Sean Bell Was Victimized Twice

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When, in November of 2006, news first broke of a 23-year-old Black man being gunned down on his wedding night by officers who fired 50 shots, it was so clearly heinous that those who are at once rational, empathetic, and unfamiliar with the American legal system could be forgiven for wondering: How are the officers possibly going to get themselves out of this one?

[Op-Ed: Sean Bell Murder]



Quick, what are the first and last names of the three officers acquitted in the killing of Sean Bell?  I’ll give you a few seconds…


Give up? The answer is: Marc Cooper, Gescard F. Isnora, and Michael Oliver. Now, given that Sean Bell was murdered nearly 18 months ago, and that the court case and acquittal of his killers has been a prominent news story for two months, why didn’t you remember these names? 


Because, whether in the major media or in the courtroom, it was never the three officers who were on trial. It was Sean Bell and his friends. 


Before and after the verdict, the legal proceedings at hand were dubbed: “The Sean Bell trial.” This is strange terminology, considering that Bell is the victim.  How many articles have you read about the “Ronald Goldman trial?”


This language betrays the very reasons that Cooper, Isnora, and Oliver walked out of a Queens courtroom and into the long tradition of officers who have killed unarmed men of color with impunity. 


When, in November of 2006, news first broke of a 23-year-old Black man being gunned down on his wedding night by officers who fired 50 shots, it was so clearly heinous that those who are at once rational, empathetic, and unfamiliar with the American legal system could be forgiven for wondering: How are the officers possibly going to get themselves out of this one?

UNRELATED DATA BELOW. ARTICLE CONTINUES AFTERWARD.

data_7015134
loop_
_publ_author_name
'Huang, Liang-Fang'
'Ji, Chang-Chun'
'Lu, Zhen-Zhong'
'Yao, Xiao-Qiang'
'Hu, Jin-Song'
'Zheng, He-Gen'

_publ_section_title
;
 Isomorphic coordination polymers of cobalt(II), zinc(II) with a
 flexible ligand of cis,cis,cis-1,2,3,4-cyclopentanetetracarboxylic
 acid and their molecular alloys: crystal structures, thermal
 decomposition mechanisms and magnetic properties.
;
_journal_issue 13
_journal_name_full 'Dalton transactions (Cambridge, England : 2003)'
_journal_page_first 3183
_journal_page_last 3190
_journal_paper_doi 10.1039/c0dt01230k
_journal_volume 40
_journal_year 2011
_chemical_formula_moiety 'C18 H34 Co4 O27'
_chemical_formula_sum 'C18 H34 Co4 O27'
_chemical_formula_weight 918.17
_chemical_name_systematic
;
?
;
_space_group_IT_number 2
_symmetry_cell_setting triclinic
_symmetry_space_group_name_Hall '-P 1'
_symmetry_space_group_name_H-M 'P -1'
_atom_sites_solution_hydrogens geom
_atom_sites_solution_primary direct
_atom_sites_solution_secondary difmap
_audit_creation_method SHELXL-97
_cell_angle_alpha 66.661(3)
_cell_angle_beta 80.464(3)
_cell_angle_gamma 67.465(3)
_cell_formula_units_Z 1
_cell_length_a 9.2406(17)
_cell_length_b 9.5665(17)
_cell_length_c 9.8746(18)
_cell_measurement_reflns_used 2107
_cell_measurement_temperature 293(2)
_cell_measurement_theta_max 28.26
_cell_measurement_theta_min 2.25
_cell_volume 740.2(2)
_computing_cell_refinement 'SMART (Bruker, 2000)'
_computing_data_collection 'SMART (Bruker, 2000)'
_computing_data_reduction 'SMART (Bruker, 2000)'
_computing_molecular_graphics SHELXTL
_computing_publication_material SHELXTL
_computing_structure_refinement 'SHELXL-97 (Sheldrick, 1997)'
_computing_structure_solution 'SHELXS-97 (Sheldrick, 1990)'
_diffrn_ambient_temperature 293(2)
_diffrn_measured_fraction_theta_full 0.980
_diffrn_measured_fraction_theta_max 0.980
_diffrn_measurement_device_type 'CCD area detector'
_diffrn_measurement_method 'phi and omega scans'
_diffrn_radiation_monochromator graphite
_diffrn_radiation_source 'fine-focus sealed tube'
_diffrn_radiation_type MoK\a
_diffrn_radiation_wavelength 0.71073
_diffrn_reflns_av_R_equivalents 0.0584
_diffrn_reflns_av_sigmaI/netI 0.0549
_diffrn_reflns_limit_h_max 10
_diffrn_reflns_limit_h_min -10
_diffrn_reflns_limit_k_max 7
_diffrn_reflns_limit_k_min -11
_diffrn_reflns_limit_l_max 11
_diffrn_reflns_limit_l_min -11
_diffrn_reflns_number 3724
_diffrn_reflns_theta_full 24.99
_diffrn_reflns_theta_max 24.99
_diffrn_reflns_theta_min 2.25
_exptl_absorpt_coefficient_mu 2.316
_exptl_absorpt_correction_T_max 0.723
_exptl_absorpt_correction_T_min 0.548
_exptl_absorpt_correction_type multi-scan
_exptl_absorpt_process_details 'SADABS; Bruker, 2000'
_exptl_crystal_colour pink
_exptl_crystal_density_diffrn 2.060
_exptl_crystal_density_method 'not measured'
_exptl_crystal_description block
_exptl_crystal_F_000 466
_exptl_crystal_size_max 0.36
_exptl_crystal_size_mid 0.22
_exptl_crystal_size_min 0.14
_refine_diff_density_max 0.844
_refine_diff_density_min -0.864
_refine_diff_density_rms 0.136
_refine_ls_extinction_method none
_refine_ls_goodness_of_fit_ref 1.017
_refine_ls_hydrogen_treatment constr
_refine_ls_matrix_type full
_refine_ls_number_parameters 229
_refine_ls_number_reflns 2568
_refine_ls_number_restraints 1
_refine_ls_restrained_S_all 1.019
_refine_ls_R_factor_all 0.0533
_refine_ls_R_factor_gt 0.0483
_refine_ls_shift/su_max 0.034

The answer, of course, is that from those initial days after Bell’s murder right up until the recent verdict, the terms of discourse in media and law were deliberately shifted, from discussing how and why yet another unarmed man of color was killed by the police to speculating about what Bell and his friends might have done to cause the officers to find them threatening.


Suddenly, the central questions in the newspapers and in the courtroom became: Were Bell and his friends drinking? Did Joseph Guzman and Trent Benefield have previous arrest records? Did the officers fear for their lives? Was Guzman impatient with defense attorneys on the witness stand?


Somehow, this case became about everything besides the tragic and infuriating killing of a young man who posed no threat to the police, and who was simply trying to enjoy one of the happiest moments in anyone’s life. 


Somehow, this is what always happens when it comes to instances of Black men that are murdered or brutalized at the hands of the police. In fact, this case was quite reminiscent of the trial of four police officers who pulverized Rodney King in Los Angeles in 1991, a case in which prosecutors even had the smoking gun of a videotape documenting the entire beating. 


In that case, somehow, the question of what took place before the cameras started rolling became the central issue, paving the way for the acquittal of all four officers charged.


Similarly, leading up to the 2000 acquittal of the officers who fired 41 deadly shots at Amadou Diallo, the focal point became whether it was reasonable for officers to mistake Diallo’s wallet for a gun, rather than the massacre of an innocent man.